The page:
Property Overview - 50 Karen Dr, Norwalk, CT 06851 is a single family home built in 1964. This property was last sold for $452,000 in 2003 and currently has an estimated value of $465,500. 0-LOT 50 Karen Dr is a house in Rising Sun, MD 21911. Based on Redfin's Rising Sun data, we estimate the home's value is $341,148. Comparable nearby homes include 74 Crows Foot Dr, 41 Pine Cone Dr, and 21 Towers Ln. This address can also be written as 50 Karen Drive, Rising Sun, Maryland 21911. This thread is archived. New comments cannot be posted and votes cannot be cast. This is why I forbid laughter during my child’s outside time and only let them read. 4 beds, 2.5 baths, 2000 sq. House located at 50 Karen Ct, San Francisco, CA 94134 sold for $850,000 on Sep 29, 2006. Tremendous Corner Home with Panoramic SF views from every level. 50 Karen Camile Dr is likely to depreciate by 1% in the next year, based on the latest home price index. In the last 10 years, this home has increased its value by 86%. Estimated values are not a.© Provided by Twin Cities Pioneer Press Marner Saw, a founding member and staffer with the Karen Organization of Minnesota, died Oct. 2, 2020, following complications related to COVID-19. He was 50. (Courtesy of Karen Organization of Minnesota)
A founder of the Karen Organization of Minnesota has died of complications related to COVID-19.© Provided by Twin Cities Pioneer Press Marner Saw (Courtesy of Karen Organizationof Minnesota)
The nonprofit, which is based on Rice Street in Roseville, announced on its Facebook page that Marner Saw — who helped launch the organization and then became one of its first staffers in 2009 — died Friday after being hospitalized for four weeks with a virus infection. He was 50.
“He helped hundreds of refugee families start a new life in Minnesota and become citizens,” said the nonprofit in its Facebook post. “Throughout his life, he was a strong advocate for Karen people around the world and peace in his home country of Burma.”
Saw was the coordinator of family assistance and the elders program at the nonprofit. A father and grandfather, he held leadership roles at Trinity Karen Baptist Church in Maplewood, the Karen Community of Minnesota and the Karen Organization of America.
“He was always there. He was a fixture in the Karen community. He’s been somebody that others have directed me to if I have questions,” said Kenzie Libbesmeier, a licensed social worker at the M Health Fairview Roselawn clinic, which offers primary care services for many refugees.
Dozens have posted condolences to the Karen Organization of Minnesota Facebook page recalling the joy he felt in service. “Not everyone’s born to serve or help others the way he did,” said longtime co-worker Lay Tha Paw.
“A tragic loss for the entire community,” said Sara Chute, a former Karen Organization of Minnesota board chair and former health coordinator in the refugee community. “May we all continue to follow in his footsteps and do good for the world in his memory.”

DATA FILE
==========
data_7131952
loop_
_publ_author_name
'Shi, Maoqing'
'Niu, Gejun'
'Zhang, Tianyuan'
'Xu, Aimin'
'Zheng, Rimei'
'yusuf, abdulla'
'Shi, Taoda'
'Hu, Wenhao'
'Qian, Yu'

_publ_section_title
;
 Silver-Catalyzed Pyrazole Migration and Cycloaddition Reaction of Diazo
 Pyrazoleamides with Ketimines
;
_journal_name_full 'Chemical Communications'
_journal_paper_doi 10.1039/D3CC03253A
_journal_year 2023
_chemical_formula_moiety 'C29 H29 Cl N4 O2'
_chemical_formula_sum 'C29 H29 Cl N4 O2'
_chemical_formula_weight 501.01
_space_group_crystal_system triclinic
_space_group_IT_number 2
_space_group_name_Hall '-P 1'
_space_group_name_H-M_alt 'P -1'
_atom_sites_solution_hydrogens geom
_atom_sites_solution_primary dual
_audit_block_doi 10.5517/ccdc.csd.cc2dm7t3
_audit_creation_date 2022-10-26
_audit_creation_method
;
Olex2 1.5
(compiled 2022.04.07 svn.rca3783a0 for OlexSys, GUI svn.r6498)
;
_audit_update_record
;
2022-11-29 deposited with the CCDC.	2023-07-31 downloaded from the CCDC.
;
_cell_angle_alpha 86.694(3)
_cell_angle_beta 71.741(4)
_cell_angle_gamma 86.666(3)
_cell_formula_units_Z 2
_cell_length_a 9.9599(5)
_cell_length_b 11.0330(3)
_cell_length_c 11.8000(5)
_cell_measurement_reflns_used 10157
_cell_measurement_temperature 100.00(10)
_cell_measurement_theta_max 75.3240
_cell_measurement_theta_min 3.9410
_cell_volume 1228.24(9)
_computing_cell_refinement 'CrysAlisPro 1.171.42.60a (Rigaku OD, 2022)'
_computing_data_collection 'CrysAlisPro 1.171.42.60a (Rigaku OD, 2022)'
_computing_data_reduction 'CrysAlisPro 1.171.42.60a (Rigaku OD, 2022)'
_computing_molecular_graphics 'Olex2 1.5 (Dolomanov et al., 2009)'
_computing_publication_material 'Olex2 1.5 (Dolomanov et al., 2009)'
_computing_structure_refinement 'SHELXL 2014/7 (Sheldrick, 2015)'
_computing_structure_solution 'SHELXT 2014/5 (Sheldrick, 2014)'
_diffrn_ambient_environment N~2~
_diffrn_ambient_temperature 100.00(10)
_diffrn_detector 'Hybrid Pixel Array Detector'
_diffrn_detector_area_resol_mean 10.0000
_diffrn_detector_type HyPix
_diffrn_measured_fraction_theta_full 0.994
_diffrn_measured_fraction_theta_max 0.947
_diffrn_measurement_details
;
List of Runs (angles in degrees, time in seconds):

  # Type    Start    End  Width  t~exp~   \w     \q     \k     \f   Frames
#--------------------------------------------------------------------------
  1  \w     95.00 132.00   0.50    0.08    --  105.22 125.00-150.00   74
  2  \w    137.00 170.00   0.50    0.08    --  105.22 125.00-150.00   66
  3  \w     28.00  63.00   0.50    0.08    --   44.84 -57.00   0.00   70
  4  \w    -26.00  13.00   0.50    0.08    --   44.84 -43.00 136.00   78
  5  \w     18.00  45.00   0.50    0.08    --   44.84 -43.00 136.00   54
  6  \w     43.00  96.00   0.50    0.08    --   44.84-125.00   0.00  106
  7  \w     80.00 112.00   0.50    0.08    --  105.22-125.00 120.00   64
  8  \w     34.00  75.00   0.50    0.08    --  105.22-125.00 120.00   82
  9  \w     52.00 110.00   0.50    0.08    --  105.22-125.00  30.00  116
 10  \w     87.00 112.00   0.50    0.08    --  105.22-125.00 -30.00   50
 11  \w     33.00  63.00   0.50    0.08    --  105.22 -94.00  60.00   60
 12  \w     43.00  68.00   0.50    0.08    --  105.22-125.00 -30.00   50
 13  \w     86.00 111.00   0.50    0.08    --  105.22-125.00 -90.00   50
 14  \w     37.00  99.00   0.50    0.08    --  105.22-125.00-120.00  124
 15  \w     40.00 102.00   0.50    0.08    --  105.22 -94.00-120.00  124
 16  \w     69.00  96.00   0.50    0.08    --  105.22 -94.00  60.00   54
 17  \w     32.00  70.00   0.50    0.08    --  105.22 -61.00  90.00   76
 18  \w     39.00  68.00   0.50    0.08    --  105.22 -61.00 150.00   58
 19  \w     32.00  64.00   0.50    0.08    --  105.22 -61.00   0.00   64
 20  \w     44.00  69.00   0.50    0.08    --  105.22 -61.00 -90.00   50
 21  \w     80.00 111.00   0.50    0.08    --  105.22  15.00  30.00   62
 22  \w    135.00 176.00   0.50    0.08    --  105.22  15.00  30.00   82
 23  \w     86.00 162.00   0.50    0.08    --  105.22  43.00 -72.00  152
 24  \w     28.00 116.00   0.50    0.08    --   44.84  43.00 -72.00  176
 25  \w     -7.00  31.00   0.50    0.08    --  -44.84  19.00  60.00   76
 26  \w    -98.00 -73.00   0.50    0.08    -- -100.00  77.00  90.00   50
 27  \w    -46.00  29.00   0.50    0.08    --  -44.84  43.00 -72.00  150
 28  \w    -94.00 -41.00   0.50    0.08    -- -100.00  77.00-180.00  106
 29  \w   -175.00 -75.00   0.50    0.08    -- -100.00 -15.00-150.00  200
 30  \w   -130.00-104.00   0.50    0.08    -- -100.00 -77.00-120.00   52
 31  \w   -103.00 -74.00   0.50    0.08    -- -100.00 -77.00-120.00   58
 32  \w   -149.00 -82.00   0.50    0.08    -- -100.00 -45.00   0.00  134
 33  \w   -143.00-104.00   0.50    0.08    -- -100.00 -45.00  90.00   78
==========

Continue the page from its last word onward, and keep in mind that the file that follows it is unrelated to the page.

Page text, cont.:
Saw’s leadership coincided with a decisive time for the Karen, who are just beginning the sort of transitions to civic life in Minnesota that the Hmong and Somali experienced in decades past.
Burma, which was colonized by the British, gained independence in 1948, precipitating a civil war. Military rule began in 1962, but a cease-fire with the Karen — who live on the southeast edge of Burma, and have long sought independence of their own — wasn’t negotiated until 2004.
Despite the official ceasefire, reports of forced labor and the burning of entire villages by military units continue, and have pushed thousands of Karen into refugee camps in Thailand.
A trickle of Karen began arriving in Minnesota in 2000, and an estimated 17,000 members of the ethnic group now live within the state, with the largest concentrated centered in St. Paul’s North End and Maplewood, according to the Karen Organization.
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Saw’s visitation will be held from 4 to 8 p.m. Tuesday at the Anderson Funeral Home at 1401 Arcade St. Funeral services will be held at 9 a.m. Wednesday at Trinity Karen Baptist Church, 2220 Edgerton St., Maplewood.
Burial will follow at Union Cemetery in Maplewood. Contributions are being accepted online through GoFundMe at tinyurl.com/MarnerSaw.
Atkinson (Mandan, Hidatsa, and Tsimshian) is a member of the Leadership Council of the Federal Reserve’s Center for Indian Country Development and an energy policy and economic development consultant.
Before retirement, Atkinson served Indian Country in many government leadership positions, including Deputy Director of the National Park Service, Senior Counselor at the Department of the Interior, Senior Counsel to the U.S. Senate Indian Affairs Committee, Deputy Director of the Department of Energy, and attorney for the Salish and Kootenai Tribes. Her many successes include establishing the Timbisha Shoshone Tribe lands within Death Valley National Park, being instrumental in drafting Title V of the Energy Policy Act of 2005, which established DOE’s Office of Indian Energy Policy and Programs, establishing the Office of Minority Business and Economic Development, and protecting the Sweetgrass Hills from gold mining.
In the private sector, Atkinson has served as Executive Director of the Native American Contractors Association and president and founder of consulting firm Tribal Strategies, Inc. She is also co-author of “Tribal Business Structure Handbook.” In addition to her Stanford degree, Atkinson has earned a J.D. from the University of New Mexico School of Law.